The first Season One Championship (as it was called then) had an overall viewership of 1,690,000 people. The Season Two Championship took place in Los Angeles, and the grand prize increased twentyfold to $1,000,000 (won by the Taiwan team Taipei Assassins). Total viewership also quadrupled to more than 8,000,000.
The Season Three World Championship was held at the Staples Center in Los Angeles as well. With the same grand prize of $1,000,000 as Season Two, SK Telectom T1 (based in South Korea) were the eventual champions. Astonishingly, viewership again quadrupled from the previous year to an astounding 32 million views.
The World Championship 2014 (also known as Season Four World Championship) was played in Singapore and Taipei before finishing in Busan, South Korea. Samsung Galaxy White (from the Korean League of Legends region) were the eventual champions. Viewership maintained at 32 million views.
Our most recent Worlds, the Season Five World Championship saw 36 million views, with over 360 million hours of live esports viewed — nearly doubling Season Four World Championship of 194 million.
Peak viewership (in millions) during the world championship of each season (click to enlarge).
The competitive draw for players
For the competitive League of Legends player, playing in the LCS is the dream scenario. T
he LCS, or League Championship Series, is a season-long event unique to each region. The season is divided into two splits, Spring Split and Summer Split, with the top teams in each region battling it out on a weekly basis for supremacy.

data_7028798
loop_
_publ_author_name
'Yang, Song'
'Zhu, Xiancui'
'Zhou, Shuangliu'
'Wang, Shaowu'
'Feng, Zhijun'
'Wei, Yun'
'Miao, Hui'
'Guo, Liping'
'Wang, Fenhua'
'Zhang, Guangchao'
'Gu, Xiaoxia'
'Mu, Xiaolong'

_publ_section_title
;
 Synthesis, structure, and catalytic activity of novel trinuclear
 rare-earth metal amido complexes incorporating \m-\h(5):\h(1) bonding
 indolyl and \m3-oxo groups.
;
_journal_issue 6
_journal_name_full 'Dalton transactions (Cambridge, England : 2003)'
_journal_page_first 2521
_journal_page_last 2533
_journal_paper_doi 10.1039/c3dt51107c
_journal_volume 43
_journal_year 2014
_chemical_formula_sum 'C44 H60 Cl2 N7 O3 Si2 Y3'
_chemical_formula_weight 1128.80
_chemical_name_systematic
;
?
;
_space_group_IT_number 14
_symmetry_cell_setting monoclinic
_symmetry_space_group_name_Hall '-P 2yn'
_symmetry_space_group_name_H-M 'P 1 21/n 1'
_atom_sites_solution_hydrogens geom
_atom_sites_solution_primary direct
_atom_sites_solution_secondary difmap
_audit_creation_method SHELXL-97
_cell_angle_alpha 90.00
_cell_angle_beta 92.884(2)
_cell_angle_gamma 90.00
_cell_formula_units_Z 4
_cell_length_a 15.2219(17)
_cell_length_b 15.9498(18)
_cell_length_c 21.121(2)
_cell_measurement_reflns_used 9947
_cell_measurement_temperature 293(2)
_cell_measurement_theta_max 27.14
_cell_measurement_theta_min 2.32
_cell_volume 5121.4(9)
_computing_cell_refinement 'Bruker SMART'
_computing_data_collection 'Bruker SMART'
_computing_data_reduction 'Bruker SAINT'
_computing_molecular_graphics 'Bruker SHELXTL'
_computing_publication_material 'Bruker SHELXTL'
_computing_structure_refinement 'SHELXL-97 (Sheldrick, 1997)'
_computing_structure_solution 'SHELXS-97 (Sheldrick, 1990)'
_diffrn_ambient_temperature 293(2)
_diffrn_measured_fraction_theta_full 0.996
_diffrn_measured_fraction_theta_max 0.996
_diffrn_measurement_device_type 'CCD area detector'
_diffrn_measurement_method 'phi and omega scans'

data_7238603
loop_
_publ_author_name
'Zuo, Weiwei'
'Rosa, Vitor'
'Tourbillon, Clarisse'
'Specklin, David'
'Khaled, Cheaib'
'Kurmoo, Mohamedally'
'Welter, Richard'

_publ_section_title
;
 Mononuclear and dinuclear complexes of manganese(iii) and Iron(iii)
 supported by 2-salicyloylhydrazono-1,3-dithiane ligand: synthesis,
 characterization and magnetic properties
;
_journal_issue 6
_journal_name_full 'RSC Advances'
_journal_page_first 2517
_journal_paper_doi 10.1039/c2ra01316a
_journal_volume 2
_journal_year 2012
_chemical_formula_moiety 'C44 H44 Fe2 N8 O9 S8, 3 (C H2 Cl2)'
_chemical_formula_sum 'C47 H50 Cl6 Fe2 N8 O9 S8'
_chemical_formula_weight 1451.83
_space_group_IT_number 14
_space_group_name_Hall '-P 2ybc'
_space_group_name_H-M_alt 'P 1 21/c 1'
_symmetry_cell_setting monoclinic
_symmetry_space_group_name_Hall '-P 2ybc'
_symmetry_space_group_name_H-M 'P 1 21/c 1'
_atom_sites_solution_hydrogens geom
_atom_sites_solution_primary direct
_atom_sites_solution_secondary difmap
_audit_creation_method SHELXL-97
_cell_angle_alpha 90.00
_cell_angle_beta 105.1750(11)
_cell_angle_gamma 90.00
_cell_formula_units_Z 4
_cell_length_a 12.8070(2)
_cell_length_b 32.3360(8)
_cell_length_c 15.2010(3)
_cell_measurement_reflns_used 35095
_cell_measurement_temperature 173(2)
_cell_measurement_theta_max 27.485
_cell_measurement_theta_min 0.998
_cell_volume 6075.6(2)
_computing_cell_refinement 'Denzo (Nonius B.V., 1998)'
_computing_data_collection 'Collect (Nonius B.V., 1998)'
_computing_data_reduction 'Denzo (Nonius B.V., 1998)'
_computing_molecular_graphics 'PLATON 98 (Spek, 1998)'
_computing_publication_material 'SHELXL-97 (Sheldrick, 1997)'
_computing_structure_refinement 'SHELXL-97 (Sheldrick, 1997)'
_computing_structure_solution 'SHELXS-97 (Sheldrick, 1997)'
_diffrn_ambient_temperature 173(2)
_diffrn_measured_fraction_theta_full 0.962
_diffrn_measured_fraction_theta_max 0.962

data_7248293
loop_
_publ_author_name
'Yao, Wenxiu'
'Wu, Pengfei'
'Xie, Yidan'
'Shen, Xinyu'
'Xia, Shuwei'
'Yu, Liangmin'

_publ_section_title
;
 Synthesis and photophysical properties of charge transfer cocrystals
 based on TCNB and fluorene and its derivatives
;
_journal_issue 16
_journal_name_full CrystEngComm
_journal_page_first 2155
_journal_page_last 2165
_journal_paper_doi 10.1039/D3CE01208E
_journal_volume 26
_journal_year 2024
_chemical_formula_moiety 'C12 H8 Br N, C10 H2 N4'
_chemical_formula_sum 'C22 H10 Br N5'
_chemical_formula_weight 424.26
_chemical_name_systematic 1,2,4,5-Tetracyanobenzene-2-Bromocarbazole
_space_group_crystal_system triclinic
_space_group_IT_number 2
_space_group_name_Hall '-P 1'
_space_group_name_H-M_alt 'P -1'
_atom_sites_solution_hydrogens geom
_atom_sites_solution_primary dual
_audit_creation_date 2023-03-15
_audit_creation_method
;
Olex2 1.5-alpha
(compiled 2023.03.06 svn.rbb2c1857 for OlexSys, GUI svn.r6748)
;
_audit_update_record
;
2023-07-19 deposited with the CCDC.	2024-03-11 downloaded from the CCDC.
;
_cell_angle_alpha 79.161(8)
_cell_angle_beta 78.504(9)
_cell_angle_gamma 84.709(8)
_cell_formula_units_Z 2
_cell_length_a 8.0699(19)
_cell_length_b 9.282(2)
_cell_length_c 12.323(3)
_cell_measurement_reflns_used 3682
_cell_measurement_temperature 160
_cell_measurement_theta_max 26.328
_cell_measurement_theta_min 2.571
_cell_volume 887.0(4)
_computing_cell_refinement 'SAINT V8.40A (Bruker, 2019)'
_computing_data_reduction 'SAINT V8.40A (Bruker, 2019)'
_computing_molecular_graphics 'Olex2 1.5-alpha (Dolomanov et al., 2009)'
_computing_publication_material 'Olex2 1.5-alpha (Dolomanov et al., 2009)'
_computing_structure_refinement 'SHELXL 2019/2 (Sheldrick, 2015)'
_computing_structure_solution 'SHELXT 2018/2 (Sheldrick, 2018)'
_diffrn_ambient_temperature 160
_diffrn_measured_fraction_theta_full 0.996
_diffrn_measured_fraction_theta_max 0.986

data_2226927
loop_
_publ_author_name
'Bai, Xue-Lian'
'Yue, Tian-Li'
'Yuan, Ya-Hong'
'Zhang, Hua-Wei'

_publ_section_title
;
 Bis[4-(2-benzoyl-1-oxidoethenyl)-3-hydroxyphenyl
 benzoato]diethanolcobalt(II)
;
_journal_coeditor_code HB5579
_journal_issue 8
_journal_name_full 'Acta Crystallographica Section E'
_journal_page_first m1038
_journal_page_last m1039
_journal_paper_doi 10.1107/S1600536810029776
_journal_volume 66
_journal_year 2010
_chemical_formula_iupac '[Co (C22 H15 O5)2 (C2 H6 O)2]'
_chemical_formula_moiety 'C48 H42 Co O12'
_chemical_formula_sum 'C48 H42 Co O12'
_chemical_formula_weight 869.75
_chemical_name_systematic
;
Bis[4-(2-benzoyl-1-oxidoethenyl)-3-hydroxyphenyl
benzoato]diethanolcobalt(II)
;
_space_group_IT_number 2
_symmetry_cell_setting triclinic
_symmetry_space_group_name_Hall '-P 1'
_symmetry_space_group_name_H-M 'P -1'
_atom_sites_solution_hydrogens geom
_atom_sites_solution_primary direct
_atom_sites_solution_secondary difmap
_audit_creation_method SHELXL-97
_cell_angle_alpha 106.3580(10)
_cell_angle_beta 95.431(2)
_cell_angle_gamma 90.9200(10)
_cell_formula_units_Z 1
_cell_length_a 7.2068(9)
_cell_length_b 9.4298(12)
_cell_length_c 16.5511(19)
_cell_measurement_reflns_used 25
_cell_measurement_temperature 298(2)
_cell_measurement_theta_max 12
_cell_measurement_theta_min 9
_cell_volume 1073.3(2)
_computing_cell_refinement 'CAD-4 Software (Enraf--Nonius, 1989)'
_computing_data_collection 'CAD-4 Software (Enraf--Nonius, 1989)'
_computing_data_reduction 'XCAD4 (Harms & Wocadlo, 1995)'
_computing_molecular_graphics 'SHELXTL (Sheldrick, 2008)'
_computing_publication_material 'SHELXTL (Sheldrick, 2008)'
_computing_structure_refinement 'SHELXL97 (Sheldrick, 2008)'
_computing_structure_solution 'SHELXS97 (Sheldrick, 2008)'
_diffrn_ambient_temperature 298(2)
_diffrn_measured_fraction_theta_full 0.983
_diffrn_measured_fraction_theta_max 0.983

At the end of each season, a tournament takes place to find out which teams will represent their designated region on the world championship stage. Seeding is based on that season’s win-loss record, with the top six teams participating.
With a final grand prize of $1,000,000, the World Championship is nothing to sneeze at. While the pot is not quite as large as the ridiculous $6,000,000+ grand prize in Dota 2, the prestige of being known as a world champion (and the lucrative contracts offered from competitive teams) makes it just as important.
Viewership of this event has also increased each year, with last year’s LCS World Championship Series airing on ESPN 3.
The Challenger Series is also regionally dependent, and is the path for new, upcoming teams to make their way to the LCS.
The Challenger Series is composed of six teams — three teams that failed to advance to the previous promotion tournament, one team from the previous Challenger Series split, and the top two teams from the public ranked ladder.
League of Legend’s impact on the gaming industry
Riot has made an everlasting impact on the gaming industry in more than just the obvious ways. The model of providing a free-to-play game but providing in-game purchases has been replicated by numerous companies, especially in mobile apps.
Although Chinese conglomerate Tencent paid $400 million for a majority stake in Riot Games, the company has maintained its independence. It now has more than 1,000 employees (700 in North America and 300 globally).
Owners Merrill and Beck haven’t taken the success lightly either, as they’re constantly looking to improve the game in as many ways as possible. One thing still stands true though: Riot was founded on the importance of delivering an excellent gaming experience to their players and that vision will never change.